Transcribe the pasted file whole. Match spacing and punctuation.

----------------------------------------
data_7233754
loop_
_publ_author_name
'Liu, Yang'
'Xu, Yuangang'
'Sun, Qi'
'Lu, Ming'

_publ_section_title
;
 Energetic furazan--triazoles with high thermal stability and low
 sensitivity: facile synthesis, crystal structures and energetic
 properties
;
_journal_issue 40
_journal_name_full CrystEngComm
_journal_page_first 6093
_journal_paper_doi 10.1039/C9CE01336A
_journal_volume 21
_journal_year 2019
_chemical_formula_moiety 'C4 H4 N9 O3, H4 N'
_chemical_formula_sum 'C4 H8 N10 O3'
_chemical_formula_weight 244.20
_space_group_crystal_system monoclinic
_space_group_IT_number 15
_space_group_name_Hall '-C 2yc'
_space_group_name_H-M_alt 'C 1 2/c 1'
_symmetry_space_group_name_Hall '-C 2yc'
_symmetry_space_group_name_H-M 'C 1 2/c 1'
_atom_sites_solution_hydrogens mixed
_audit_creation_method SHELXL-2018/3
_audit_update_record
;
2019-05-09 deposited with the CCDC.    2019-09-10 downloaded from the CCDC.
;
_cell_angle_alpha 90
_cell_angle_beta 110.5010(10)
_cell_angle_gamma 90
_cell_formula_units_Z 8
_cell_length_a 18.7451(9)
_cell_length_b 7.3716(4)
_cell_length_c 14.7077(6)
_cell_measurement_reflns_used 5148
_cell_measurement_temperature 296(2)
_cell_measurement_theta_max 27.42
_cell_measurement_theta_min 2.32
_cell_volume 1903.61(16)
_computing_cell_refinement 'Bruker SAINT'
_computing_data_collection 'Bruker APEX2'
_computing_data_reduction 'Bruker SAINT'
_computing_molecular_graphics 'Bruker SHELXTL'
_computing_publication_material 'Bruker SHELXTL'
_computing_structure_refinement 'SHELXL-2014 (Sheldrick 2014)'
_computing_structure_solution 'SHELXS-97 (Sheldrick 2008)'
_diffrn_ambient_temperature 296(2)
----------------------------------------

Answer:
data_7233754
loop_
_publ_author_name
'Liu, Yang'
'Xu, Yuangang'
'Sun, Qi'
'Lu, Ming'

_publ_section_title
;
 Energetic furazan--triazoles with high thermal stability and low
 sensitivity: facile synthesis, crystal structures and energetic
 properties
;
_journal_issue 40
_journal_name_full CrystEngComm
_journal_page_first 6093
_journal_paper_doi 10.1039/C9CE01336A
_journal_volume 21
_journal_year 2019
_chemical_formula_moiety 'C4 H4 N9 O3, H4 N'
_chemical_formula_sum 'C4 H8 N10 O3'
_chemical_formula_weight 244.20
_space_group_crystal_system monoclinic
_space_group_IT_number 15
_space_group_name_Hall '-C 2yc'
_space_group_name_H-M_alt 'C 1 2/c 1'
_symmetry_space_group_name_Hall '-C 2yc'
_symmetry_space_group_name_H-M 'C 1 2/c 1'
_atom_sites_solution_hydrogens mixed
_audit_creation_method SHELXL-2018/3
_audit_update_record
;
2019-05-09 deposited with the CCDC.    2019-09-10 downloaded from the CCDC.
;
_cell_angle_alpha 90
_cell_angle_beta 110.5010(10)
_cell_angle_gamma 90
_cell_formula_units_Z 8
_cell_length_a 18.7451(9)
_cell_length_b 7.3716(4)
_cell_length_c 14.7077(6)
_cell_measurement_reflns_used 5148
_cell_measurement_temperature 296(2)
_cell_measurement_theta_max 27.42
_cell_measurement_theta_min 2.32
_cell_volume 1903.61(16)
_computing_cell_refinement 'Bruker SAINT'
_computing_data_collection 'Bruker APEX2'
_computing_data_reduction 'Bruker SAINT'
_computing_molecular_graphics 'Bruker SHELXTL'
_computing_publication_material 'Bruker SHELXTL'
_computing_structure_refinement 'SHELXL-2014 (Sheldrick 2014)'
_computing_structure_solution 'SHELXS-97 (Sheldrick 2008)'
_diffrn_ambient_temperature 296(2)